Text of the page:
I realise that patriotism is not enough. I must have no hatred or bitterness towards anyone. Edith Cavell
I am Canadian. I don’t wear my flag on my sleeve or have it tattooed on my chest just above my heart. I keep my patriotism tucked inside my back pocket between the pages of a well worn blue leather passport stamped with the Canadian shield, forged in the hard rock of this nation carved out of the mighty forests and stones and ice that once covered this great land. I don’t roar. I don’t leap tall buildings and plant flags upon every roof. I don’t scream out ‘my country, oh my country’ from river valleys and mountain peaks.
I wear my patriotism quietly. Serenely. I wear it as my badge. Of honour. Of respect. Of duty. I don’t seek out confrontation. I don’t seek out fame. I seek to be a peacekeeper, a mediator, a consensus maker. I seek to find the common ground, the peaceful way. I seek to find that place where we can live together, in harmony, side-by-side, creating a mosaic of our faith, our cultures, our traditions.
No matter what I do, or how I do it. No matter my state of grace, of war or peacetime, I state my patriotism quietly and unequivocally, I am of Canada. True north strong and free. I am Canadian and I am proud of my country.
I am Canadian.
I have the right to vote and the freedom to express my opinion without fearing for my life.
I drive on the right side of the road. I have a car. I have a home. I have a job that I love. I have the right to oppose my government. I have the right to speak out.
I don’t carry a gun. I carry a passport that promises me safe passage anywhere in the world I choose to go.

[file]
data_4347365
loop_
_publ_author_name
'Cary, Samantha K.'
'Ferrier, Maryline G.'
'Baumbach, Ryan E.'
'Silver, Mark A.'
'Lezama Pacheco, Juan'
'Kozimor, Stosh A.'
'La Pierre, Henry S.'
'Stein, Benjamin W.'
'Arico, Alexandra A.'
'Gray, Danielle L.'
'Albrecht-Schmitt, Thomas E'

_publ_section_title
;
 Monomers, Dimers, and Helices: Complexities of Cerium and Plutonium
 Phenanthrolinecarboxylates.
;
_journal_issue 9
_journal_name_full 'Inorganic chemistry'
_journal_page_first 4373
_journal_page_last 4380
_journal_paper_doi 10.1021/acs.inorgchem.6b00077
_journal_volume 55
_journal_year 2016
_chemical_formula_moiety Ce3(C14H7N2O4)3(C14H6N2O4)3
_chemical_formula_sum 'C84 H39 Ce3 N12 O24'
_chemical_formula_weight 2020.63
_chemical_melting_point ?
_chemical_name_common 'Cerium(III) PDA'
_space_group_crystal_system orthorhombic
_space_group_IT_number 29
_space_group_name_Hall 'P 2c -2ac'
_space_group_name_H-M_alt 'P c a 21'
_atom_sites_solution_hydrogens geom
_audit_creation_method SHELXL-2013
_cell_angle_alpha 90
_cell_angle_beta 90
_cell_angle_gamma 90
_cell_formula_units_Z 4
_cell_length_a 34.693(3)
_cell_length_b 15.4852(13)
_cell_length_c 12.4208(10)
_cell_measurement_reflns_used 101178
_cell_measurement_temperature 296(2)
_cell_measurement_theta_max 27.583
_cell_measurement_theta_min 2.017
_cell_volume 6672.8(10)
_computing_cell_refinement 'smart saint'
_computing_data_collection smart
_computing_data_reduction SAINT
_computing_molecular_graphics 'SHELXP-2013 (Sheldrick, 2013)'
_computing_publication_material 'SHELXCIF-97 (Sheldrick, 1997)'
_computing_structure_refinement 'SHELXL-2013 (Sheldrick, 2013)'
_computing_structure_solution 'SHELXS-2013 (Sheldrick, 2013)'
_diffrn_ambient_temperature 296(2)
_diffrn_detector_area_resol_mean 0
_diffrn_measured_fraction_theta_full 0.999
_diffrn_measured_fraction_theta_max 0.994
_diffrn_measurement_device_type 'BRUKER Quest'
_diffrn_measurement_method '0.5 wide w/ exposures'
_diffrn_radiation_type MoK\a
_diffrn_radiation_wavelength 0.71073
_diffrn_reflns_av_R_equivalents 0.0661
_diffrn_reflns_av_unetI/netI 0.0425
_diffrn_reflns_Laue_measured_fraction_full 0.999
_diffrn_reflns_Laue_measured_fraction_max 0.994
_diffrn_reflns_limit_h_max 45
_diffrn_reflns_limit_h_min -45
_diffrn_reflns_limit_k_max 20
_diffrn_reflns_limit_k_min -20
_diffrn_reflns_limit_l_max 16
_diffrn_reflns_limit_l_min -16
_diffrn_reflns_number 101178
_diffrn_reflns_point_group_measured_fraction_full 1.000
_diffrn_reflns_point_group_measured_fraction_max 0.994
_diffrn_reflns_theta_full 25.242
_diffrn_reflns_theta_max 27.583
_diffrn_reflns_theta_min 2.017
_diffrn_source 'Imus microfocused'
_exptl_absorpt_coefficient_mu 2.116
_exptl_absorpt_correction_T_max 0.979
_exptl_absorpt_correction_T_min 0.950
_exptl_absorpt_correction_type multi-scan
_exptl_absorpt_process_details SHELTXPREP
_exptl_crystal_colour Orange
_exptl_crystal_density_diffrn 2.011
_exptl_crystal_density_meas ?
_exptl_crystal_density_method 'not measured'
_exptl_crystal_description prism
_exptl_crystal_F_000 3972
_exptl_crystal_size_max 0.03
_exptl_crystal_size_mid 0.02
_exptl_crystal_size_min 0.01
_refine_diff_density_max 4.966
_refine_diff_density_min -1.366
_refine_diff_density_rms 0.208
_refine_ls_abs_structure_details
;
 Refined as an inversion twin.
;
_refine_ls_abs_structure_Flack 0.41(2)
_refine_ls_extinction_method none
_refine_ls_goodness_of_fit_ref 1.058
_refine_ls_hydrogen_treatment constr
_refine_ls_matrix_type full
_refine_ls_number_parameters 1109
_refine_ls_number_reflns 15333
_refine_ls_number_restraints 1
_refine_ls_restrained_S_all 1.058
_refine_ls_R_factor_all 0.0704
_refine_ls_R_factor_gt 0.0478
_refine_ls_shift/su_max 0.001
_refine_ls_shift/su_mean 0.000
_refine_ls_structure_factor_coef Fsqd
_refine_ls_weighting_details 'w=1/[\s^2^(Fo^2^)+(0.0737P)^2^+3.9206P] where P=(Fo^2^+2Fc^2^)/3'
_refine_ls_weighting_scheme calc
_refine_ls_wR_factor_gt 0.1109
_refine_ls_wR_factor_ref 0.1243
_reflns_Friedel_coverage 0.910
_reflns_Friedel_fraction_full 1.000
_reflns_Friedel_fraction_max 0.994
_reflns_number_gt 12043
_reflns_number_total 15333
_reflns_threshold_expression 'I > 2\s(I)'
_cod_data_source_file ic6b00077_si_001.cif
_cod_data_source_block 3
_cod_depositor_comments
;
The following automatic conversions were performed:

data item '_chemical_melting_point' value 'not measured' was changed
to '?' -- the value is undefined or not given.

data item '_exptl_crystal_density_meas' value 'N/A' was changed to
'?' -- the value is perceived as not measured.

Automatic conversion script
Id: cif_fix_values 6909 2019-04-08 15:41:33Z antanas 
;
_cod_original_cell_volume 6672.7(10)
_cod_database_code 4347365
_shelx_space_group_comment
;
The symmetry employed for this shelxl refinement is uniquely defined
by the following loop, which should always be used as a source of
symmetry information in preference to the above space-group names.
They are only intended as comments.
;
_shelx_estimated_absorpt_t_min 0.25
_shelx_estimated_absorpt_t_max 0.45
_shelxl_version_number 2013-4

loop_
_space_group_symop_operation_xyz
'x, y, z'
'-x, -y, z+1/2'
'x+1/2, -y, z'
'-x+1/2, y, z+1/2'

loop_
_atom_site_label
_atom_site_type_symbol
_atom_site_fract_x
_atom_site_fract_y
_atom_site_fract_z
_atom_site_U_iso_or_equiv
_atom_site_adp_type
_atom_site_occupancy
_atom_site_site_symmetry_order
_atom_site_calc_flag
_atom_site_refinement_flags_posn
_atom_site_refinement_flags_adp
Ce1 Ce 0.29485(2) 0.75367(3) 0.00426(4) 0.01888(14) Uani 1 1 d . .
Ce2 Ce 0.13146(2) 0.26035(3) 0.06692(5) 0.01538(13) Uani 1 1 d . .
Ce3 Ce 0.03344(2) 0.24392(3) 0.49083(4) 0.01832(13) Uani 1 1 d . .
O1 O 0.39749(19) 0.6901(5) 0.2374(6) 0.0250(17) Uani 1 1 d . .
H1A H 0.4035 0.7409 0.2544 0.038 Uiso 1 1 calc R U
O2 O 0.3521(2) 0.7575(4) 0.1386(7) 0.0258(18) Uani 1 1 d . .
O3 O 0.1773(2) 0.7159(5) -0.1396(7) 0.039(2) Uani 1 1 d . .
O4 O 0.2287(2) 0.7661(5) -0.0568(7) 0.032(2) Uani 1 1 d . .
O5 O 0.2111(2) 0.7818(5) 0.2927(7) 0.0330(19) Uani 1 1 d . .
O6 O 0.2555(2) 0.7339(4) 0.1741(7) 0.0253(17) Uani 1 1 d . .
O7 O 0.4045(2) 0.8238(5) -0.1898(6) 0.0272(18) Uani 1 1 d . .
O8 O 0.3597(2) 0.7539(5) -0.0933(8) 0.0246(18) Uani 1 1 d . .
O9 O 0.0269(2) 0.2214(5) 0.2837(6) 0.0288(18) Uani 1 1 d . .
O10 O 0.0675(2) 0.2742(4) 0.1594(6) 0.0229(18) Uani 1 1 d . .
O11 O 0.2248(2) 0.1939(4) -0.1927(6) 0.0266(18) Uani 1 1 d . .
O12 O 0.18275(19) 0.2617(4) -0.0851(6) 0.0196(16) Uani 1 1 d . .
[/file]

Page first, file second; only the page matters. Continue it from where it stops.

Because, as a Canadian I have choice.
Being Canadian is not about not being American. Being Canadian is about claiming my right to live in a country where tolerance and justice share equal voice with compassion and the right to a fair defence.
We don’t have the death penalty in Canada. I’m proud of that.
And, as we seem to lose more and more of what makes us different than being American, I fear the loss of safety on our streets. I fear the loss of freedom in our schools.
As we become more ‘politically correct’, I fear the loss of Santa Claus and O Canada in our schools. I am Canadian and I am proud to celebrate Christmas and Easter. I am proud my neighbour is free to celebrate Hanukkah or Ramadan.
I am Canadian means I live in a land where the tapestry of nations woven together in our vast and varied lands creates a rich and vibrant world of colour. Stitched together across a land where every voice is equal.
I am Canadian and I stand proud before the Maple Leaf, shoulder to shoulder with my brethren, no matter our skin colour, no matter our belief as we sing loud and clear, “O Canada, my home and native land.”
And then I realize in my oh so Canadian conscience that the very words of our national anthem deny the truth of one-third of our population who do not claim Canada as their ‘native land’.
Oh dear. Best we change the words so everyone feels they belong in this amazing land called Canada.
I am Canadian.